Worries about the result of the upcoming presidential elections run-off are taking their toll on the market. Sherine Abdel-Razek
takes a look at the market's performance
Jitters preceding the announcement of the first results of presidential elections stripped the market of almost eight per cent of its strength Sunday through Tuesday amid selling pressures by foreigners and Arabs.
"The preliminary figures released since voting ended Thursday night took investors by surprise and their reaction materialised starting the early minutes of Sunday's transactions," said Tamer Ismail, head of the dealing room at Cairo Capital Brokerage.
According to Ismail, for all the stock market investors he deals with the result of the first round is worrisome as the two candidates reaching the second round are the most divisive; thus the countdown to the second round will be unstable politically, a factor that investors like to hedge against by quitting the market.
Former prime minister Ahmed Shafik, one of the two presidential candidates who made it to the second round, claims that his adversary, the Muslim Brotherhood's Freedom and Justice Party candidate Mohamed Mursi, will turn the country into a theocracy. For his part, Mursi claims Shafik means a return to the Hosni Mubarak regime.
The best-case scenario for investors, especially foreigners, according to Ismail, was if Amr Moussa, former foreign minister, won. "In my company, we had many discussions with experts from foreign financial houses like Merril Lynch and Morgan Stanley and they were always sure that Moussa would make it to the run-offs," he said.
"Moussa has good relations with the United States, Israel and Gulf countries and this would have given him the privilege of being able to attract the much needed investment and aid," added Ismail.
Egypt is trying to cover its fiscal gap by borrowing from the International Monetary Fund (IMF) and other donors. The Muslim Brotherhood-controlled parliament has been hampering IMF loan negotiations by rejecting reforms that the fund is requesting.
The latest losses put the Egyptian stock market's gain since the beginning of the year at less than 30 per cent compared to around 40 per cent in April. Back then the market ranked second among best performing emerging markets, with Brazil first. With the countdown on to the second round of elections, May saw performance zigzag and the shedding of earlier gains.
"It is all politics that is driving the market now. The early recovery in the first months of the year came after the parliamentary elections and a partial return back to normal status was felt," said one broker in a leading investment bank.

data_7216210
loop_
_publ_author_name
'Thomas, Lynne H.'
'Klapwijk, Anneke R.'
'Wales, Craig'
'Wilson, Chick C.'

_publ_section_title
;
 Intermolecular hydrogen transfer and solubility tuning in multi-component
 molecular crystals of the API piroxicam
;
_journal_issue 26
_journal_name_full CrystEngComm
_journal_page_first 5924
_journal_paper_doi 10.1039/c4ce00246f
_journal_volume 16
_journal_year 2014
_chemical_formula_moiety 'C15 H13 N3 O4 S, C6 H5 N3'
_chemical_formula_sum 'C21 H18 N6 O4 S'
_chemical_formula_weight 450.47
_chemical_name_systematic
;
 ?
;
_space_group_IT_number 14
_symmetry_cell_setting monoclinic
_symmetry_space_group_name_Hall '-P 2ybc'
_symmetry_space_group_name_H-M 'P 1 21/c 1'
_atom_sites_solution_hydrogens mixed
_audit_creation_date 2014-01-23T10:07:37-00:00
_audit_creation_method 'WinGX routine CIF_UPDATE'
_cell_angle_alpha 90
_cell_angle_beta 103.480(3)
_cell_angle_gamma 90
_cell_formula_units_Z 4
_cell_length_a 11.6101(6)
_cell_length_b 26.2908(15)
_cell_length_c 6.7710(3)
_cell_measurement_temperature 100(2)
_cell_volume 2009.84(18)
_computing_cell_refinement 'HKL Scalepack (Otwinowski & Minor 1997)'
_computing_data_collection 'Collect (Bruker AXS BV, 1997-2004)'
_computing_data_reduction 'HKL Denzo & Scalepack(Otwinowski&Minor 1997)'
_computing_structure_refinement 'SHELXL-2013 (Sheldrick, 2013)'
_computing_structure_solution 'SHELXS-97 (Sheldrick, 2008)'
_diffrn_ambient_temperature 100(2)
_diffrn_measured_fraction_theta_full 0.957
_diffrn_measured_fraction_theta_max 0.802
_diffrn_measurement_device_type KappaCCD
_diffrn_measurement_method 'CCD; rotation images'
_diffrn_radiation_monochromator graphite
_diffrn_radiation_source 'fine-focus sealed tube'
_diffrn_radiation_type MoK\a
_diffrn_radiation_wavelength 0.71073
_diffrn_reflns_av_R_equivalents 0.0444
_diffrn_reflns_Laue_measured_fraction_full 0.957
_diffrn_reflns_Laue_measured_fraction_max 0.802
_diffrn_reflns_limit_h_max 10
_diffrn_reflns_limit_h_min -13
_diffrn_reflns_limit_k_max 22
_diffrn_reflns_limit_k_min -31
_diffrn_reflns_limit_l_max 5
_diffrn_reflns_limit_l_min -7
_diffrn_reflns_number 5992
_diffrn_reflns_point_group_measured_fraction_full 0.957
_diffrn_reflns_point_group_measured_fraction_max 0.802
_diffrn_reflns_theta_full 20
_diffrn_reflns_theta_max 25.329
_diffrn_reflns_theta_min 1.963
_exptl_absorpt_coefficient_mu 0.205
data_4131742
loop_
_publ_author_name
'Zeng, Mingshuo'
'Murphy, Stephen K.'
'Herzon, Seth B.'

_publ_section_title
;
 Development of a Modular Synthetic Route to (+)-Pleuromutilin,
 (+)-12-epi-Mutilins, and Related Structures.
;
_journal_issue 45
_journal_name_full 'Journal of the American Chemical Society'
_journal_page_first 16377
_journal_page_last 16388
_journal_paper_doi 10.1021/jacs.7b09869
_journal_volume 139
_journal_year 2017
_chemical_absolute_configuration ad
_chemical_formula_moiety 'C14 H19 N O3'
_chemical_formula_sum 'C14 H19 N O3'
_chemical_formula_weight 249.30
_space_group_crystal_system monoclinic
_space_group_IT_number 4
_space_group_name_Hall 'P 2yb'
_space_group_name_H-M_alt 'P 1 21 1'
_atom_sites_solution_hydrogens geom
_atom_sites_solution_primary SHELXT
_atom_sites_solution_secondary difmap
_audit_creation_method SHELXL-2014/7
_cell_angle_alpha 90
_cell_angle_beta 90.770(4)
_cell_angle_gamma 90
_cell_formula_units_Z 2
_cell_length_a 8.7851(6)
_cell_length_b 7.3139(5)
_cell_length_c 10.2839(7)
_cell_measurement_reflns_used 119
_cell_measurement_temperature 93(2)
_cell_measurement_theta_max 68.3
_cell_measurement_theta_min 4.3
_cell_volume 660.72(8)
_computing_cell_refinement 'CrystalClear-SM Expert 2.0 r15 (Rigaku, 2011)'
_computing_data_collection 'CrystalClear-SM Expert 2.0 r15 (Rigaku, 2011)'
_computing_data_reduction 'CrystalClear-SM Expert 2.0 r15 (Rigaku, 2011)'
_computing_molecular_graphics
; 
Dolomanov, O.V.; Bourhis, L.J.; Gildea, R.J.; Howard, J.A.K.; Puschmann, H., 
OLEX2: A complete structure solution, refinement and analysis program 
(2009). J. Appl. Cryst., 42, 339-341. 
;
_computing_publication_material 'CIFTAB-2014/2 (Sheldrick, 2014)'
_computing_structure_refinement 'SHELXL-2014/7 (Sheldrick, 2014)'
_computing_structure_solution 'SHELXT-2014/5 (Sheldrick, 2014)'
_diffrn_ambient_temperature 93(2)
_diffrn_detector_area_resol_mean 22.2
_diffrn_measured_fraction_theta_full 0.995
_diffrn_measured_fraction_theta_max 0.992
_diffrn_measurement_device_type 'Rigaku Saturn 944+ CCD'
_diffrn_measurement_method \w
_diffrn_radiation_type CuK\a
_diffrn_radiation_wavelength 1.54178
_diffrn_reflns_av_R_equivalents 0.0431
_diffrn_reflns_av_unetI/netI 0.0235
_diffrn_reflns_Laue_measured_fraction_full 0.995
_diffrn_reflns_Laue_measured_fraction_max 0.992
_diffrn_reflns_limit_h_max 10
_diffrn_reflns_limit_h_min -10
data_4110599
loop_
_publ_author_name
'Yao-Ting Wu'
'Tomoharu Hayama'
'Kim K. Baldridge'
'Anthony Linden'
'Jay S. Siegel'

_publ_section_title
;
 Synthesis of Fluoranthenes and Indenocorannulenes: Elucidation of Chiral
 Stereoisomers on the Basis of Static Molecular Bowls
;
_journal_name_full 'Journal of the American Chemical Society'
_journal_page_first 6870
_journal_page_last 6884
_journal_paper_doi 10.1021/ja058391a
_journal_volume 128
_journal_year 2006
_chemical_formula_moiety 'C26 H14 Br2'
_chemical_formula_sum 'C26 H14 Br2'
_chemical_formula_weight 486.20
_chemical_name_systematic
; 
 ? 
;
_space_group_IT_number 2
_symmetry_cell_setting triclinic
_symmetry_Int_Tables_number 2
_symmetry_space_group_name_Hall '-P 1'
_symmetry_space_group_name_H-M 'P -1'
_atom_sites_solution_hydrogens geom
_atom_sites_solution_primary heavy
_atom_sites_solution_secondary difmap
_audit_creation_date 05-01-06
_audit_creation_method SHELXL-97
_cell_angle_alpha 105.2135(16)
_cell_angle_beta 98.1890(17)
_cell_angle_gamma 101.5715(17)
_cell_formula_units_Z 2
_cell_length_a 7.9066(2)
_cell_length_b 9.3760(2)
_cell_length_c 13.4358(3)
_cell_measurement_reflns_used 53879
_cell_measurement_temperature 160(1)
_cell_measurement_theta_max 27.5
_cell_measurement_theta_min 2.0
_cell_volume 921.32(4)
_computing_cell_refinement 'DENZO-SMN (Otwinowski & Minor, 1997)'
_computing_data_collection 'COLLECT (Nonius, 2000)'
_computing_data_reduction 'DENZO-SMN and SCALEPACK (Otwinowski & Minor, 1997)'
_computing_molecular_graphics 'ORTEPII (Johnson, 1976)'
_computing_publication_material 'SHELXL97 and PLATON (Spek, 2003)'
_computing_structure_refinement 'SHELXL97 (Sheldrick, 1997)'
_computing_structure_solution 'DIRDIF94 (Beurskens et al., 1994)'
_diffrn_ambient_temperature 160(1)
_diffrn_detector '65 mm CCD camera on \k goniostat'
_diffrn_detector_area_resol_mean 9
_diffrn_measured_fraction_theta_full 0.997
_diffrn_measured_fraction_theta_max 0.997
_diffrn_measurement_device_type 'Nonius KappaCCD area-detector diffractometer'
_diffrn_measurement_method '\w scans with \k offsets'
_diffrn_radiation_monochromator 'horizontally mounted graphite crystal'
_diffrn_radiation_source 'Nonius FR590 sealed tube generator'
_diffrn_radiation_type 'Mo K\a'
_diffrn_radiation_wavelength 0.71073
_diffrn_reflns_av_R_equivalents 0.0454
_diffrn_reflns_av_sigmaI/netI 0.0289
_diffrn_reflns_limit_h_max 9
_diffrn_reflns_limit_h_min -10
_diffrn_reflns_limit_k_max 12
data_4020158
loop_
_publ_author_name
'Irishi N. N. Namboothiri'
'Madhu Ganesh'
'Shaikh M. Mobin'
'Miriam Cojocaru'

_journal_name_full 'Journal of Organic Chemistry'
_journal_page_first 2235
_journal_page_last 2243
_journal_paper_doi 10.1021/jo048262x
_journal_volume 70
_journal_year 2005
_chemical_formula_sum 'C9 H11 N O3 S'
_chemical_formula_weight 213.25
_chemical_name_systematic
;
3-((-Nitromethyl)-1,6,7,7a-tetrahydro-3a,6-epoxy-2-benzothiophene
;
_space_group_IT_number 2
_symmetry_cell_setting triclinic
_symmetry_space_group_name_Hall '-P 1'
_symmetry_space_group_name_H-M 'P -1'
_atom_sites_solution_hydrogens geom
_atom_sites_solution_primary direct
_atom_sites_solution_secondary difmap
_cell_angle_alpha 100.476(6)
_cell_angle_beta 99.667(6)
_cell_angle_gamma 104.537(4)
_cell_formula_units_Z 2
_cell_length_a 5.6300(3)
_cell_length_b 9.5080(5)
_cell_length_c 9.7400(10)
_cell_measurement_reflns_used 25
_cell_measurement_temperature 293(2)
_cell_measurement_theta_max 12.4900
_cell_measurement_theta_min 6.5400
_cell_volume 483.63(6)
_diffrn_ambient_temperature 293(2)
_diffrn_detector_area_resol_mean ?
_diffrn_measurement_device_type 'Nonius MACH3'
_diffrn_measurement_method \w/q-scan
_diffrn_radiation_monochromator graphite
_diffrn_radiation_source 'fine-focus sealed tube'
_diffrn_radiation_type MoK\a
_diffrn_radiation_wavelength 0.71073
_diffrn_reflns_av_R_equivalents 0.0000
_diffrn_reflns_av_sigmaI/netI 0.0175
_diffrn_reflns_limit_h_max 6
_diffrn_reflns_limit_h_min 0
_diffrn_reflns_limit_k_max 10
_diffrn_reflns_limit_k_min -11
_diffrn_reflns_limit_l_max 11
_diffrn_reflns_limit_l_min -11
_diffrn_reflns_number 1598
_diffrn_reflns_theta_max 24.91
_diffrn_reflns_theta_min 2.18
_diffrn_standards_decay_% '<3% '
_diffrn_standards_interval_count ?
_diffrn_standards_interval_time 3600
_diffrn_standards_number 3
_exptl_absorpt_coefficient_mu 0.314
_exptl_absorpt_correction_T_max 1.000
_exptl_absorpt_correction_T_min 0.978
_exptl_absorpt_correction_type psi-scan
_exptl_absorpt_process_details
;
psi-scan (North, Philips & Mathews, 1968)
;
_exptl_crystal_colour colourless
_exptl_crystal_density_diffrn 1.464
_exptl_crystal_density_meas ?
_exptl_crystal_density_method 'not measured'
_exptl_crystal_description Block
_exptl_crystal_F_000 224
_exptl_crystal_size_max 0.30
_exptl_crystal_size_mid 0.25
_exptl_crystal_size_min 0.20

"Neither the problems in the Eurozone related to Greece nor the news from traded companies like the billion dollar deal that Orascom Construction Industries finalised in Iraq were able to change the market's mood," the broker added.
Both Ismail and the broker agree that the coming period won't be much better for the market.
Fitch IBCA, the rating agency, said in a report it issued at the beginning of the week that political differences between the two candidates in the second round run-off "could exacerbate social unrest and prolong political stalemate".
The agency noted that political tension could further delay a restart to critical talks with the IMF, and the resumption of foreign direct investment.
However, Fitch said it believes the government will endeavour to meet the requirement to finalise a budget by 30 June. The rating agency decided to keep Egypt's "BB-" rating until a new government is able to implement a comprehensive economic programme that attracts external support and foreign investment.
However, even though tensions are likely to rise before the election run-off, in the longer term both candidates favour policies that could stabilise Egypt's credit profile.
Egypt's economy shrank by four per cent between the second and third quarters of the current financial year. Gross domestic product (GDP) at current prices dropped from LE377.3 billion in the period between October-December 2011 to LE362.5 billion between January-March 2012. Moreover, total investments fell by 16 per cent to LE56.1 billion in January-March 2012, down from LE66.8 billion in October-December 2011.